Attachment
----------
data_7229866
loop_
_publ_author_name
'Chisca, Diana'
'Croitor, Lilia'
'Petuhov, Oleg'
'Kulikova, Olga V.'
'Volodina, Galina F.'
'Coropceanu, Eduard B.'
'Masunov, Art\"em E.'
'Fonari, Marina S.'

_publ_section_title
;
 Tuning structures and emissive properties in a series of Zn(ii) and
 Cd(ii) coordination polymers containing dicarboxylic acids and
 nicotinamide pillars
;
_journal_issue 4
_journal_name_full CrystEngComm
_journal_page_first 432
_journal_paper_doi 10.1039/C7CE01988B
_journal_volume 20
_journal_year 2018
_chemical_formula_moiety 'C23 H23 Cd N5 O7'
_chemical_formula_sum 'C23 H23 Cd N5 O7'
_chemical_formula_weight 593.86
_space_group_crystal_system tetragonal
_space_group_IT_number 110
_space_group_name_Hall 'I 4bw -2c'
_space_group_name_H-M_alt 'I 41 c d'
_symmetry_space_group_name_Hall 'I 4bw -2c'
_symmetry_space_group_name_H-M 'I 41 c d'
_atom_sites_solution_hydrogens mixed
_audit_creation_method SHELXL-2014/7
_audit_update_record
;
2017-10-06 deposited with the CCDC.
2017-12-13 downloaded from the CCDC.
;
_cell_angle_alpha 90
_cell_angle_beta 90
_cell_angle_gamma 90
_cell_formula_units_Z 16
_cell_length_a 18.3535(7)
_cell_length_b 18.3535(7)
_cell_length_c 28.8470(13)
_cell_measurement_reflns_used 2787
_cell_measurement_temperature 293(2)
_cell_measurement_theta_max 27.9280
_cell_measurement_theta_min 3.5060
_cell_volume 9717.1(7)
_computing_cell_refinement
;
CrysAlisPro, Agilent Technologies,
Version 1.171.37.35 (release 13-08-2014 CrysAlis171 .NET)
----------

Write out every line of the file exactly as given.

data_7229866
loop_
_publ_author_name
'Chisca, Diana'
'Croitor, Lilia'
'Petuhov, Oleg'
'Kulikova, Olga V.'
'Volodina, Galina F.'
'Coropceanu, Eduard B.'
'Masunov, Art\"em E.'
'Fonari, Marina S.'

_publ_section_title
;
 Tuning structures and emissive properties in a series of Zn(ii) and
 Cd(ii) coordination polymers containing dicarboxylic acids and
 nicotinamide pillars
;
_journal_issue 4
_journal_name_full CrystEngComm
_journal_page_first 432
_journal_paper_doi 10.1039/C7CE01988B
_journal_volume 20
_journal_year 2018
_chemical_formula_moiety 'C23 H23 Cd N5 O7'
_chemical_formula_sum 'C23 H23 Cd N5 O7'
_chemical_formula_weight 593.86
_space_group_crystal_system tetragonal
_space_group_IT_number 110
_space_group_name_Hall 'I 4bw -2c'
_space_group_name_H-M_alt 'I 41 c d'
_symmetry_space_group_name_Hall 'I 4bw -2c'
_symmetry_space_group_name_H-M 'I 41 c d'
_atom_sites_solution_hydrogens mixed
_audit_creation_method SHELXL-2014/7
_audit_update_record
;
2017-10-06 deposited with the CCDC.
2017-12-13 downloaded from the CCDC.
;
_cell_angle_alpha 90
_cell_angle_beta 90
_cell_angle_gamma 90
_cell_formula_units_Z 16
_cell_length_a 18.3535(7)
_cell_length_b 18.3535(7)
_cell_length_c 28.8470(13)
_cell_measurement_reflns_used 2787
_cell_measurement_temperature 293(2)
_cell_measurement_theta_max 27.9280
_cell_measurement_theta_min 3.5060
_cell_volume 9717.1(7)
_computing_cell_refinement
;
CrysAlisPro, Agilent Technologies,
Version 1.171.37.35 (release 13-08-2014 CrysAlis171 .NET)